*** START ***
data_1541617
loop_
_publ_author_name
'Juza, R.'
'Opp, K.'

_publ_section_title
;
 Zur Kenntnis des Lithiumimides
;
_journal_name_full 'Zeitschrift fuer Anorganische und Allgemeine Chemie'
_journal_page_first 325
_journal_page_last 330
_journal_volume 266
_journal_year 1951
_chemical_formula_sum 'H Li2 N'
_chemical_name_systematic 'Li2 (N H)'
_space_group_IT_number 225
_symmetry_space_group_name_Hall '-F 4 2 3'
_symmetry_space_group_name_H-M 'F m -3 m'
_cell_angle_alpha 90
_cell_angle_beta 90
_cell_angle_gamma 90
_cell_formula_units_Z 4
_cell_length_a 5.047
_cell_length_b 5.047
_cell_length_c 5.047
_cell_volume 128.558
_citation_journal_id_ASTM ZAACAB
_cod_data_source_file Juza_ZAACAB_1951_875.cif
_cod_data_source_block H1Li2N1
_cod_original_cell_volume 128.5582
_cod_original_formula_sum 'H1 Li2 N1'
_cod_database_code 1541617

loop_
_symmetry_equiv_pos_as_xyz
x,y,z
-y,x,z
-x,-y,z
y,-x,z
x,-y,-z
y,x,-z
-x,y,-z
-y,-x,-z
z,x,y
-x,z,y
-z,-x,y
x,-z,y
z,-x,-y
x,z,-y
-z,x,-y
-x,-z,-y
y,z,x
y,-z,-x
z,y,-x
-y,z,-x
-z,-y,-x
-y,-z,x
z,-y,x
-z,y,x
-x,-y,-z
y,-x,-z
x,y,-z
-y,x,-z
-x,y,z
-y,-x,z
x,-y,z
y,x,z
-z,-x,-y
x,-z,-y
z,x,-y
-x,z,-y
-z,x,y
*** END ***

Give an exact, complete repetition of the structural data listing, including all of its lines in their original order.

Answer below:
data_1541617
loop_
_publ_author_name
'Juza, R.'
'Opp, K.'

_publ_section_title
;
 Zur Kenntnis des Lithiumimides
;
_journal_name_full 'Zeitschrift fuer Anorganische und Allgemeine Chemie'
_journal_page_first 325
_journal_page_last 330
_journal_volume 266
_journal_year 1951
_chemical_formula_sum 'H Li2 N'
_chemical_name_systematic 'Li2 (N H)'
_space_group_IT_number 225
_symmetry_space_group_name_Hall '-F 4 2 3'
_symmetry_space_group_name_H-M 'F m -3 m'
_cell_angle_alpha 90
_cell_angle_beta 90
_cell_angle_gamma 90
_cell_formula_units_Z 4
_cell_length_a 5.047
_cell_length_b 5.047
_cell_length_c 5.047
_cell_volume 128.558
_citation_journal_id_ASTM ZAACAB
_cod_data_source_file Juza_ZAACAB_1951_875.cif
_cod_data_source_block H1Li2N1
_cod_original_cell_volume 128.5582
_cod_original_formula_sum 'H1 Li2 N1'
_cod_database_code 1541617

loop_
_symmetry_equiv_pos_as_xyz
x,y,z
-y,x,z
-x,-y,z
y,-x,z
x,-y,-z
y,x,-z
-x,y,-z
-y,-x,-z
z,x,y
-x,z,y
-z,-x,y
x,-z,y
z,-x,-y
x,z,-y
-z,x,-y
-x,-z,-y
y,z,x
y,-z,-x
z,y,-x
-y,z,-x
-z,-y,-x
-y,-z,x
z,-y,x
-z,y,x
-x,-y,-z
y,-x,-z
x,y,-z
-y,x,-z
-x,y,z
-y,-x,z
x,-y,z
y,x,z
-z,-x,-y
x,-z,-y
z,x,-y
-x,z,-y
-z,x,y